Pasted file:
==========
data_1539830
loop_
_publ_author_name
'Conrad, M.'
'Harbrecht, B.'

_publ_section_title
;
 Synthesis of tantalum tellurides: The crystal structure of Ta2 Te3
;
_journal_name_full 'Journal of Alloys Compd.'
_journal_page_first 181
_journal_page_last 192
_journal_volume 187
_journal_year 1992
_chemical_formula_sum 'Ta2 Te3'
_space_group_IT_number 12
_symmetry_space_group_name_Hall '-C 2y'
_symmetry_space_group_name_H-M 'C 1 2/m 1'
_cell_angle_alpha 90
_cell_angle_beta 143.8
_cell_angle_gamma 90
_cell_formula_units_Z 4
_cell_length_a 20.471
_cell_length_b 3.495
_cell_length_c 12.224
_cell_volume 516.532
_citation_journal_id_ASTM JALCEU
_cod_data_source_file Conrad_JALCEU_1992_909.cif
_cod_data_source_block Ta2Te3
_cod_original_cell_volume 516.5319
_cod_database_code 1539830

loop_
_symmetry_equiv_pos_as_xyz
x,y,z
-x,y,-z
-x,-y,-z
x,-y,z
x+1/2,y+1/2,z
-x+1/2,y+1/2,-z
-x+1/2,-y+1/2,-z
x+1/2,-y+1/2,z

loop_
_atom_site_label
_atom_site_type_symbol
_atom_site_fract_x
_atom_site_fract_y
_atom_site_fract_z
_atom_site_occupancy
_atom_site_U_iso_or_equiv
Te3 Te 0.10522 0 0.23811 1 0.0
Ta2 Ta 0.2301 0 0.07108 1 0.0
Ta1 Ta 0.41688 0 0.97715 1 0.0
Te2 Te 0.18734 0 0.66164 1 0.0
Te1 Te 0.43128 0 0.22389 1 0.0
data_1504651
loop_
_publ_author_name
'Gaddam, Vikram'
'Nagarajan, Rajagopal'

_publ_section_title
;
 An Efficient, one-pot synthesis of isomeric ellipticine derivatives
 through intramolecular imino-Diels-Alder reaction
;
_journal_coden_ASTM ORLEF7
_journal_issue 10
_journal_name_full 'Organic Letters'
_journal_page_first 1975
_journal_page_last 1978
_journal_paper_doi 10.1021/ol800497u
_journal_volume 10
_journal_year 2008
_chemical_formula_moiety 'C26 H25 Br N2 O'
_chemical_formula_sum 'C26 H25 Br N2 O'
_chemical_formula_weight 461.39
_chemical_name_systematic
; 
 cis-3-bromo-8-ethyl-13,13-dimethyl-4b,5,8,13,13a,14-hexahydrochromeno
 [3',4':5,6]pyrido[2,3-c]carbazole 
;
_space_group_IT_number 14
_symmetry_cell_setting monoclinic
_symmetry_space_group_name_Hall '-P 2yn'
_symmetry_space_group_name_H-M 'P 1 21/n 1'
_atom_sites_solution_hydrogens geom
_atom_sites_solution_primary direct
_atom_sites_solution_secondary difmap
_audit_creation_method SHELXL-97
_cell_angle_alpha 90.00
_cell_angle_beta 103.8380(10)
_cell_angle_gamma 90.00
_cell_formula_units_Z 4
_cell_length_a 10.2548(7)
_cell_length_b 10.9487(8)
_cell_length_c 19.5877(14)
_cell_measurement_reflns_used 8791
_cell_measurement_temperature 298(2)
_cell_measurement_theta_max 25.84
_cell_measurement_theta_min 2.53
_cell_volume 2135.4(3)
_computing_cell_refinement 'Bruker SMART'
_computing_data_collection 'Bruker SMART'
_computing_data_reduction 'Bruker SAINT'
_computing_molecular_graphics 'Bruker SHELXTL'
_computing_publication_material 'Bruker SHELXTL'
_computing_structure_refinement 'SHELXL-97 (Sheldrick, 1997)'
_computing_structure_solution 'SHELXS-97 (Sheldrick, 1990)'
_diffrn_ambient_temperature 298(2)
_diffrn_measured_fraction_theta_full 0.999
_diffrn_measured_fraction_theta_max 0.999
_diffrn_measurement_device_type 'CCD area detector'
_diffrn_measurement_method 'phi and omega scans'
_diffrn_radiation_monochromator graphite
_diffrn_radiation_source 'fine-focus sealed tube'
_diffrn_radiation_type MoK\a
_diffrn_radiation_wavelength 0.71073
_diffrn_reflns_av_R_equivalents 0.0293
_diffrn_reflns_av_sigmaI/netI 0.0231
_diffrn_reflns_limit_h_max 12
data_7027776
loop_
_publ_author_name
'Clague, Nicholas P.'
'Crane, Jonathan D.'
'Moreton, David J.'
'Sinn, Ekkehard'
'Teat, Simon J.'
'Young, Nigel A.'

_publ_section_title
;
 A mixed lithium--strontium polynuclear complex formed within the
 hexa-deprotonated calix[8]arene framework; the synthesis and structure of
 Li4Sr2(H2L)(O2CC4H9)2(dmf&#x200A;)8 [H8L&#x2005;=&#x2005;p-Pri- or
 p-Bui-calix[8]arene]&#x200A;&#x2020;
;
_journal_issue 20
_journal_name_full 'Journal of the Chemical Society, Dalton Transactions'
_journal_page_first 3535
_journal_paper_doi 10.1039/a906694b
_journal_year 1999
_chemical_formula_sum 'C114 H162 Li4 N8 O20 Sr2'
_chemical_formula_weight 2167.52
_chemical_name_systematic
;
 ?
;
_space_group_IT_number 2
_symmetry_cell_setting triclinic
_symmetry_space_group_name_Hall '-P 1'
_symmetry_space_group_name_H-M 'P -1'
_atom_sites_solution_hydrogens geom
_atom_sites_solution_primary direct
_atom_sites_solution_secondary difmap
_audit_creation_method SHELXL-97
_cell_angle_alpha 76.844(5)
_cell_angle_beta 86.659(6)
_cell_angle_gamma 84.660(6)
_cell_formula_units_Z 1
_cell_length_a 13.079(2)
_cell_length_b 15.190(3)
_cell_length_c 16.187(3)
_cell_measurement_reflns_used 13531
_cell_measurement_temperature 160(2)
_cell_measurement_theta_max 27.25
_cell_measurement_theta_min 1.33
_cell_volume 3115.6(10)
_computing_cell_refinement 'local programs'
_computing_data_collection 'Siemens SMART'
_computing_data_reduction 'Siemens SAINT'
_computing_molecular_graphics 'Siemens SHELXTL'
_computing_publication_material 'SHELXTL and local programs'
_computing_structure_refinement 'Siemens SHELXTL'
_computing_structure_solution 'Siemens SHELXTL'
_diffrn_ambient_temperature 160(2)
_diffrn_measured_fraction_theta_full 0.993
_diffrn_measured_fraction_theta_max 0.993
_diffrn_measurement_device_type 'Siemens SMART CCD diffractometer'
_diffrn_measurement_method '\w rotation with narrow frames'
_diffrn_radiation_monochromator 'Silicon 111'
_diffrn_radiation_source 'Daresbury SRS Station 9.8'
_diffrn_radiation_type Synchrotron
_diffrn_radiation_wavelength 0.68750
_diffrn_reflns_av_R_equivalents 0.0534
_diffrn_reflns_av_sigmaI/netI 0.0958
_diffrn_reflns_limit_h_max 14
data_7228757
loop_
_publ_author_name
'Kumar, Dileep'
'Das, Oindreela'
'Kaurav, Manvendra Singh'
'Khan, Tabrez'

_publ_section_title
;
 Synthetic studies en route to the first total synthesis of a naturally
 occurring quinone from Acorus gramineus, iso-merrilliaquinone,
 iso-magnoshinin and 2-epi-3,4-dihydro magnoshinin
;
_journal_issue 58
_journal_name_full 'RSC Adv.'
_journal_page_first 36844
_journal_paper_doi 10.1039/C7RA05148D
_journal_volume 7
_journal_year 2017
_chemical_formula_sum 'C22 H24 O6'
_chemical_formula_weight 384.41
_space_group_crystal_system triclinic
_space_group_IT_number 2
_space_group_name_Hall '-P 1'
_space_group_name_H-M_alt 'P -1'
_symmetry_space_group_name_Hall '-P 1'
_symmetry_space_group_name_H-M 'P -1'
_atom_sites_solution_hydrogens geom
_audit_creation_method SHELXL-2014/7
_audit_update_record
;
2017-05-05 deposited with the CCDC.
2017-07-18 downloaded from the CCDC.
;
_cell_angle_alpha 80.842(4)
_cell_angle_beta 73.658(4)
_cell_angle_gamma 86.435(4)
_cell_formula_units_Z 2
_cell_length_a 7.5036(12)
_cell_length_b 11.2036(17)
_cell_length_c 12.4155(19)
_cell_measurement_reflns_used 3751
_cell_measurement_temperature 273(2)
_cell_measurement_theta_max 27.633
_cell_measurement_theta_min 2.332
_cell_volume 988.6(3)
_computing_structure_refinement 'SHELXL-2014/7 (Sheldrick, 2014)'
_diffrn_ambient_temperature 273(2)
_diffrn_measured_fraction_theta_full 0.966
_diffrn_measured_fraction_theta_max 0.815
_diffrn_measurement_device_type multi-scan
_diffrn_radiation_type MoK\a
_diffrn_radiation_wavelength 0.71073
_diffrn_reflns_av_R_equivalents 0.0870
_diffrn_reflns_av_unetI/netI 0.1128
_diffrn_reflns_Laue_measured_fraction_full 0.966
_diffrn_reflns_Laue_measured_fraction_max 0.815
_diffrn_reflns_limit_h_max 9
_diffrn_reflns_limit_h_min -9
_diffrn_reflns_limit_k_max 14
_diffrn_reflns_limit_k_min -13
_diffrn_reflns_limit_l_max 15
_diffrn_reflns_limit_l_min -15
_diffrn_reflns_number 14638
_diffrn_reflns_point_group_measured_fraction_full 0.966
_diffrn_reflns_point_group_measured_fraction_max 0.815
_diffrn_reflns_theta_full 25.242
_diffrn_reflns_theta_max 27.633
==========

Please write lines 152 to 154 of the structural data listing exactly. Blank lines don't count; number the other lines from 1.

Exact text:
_atom_sites_solution_primary direct
_atom_sites_solution_secondary difmap
_audit_creation_method SHELXL-97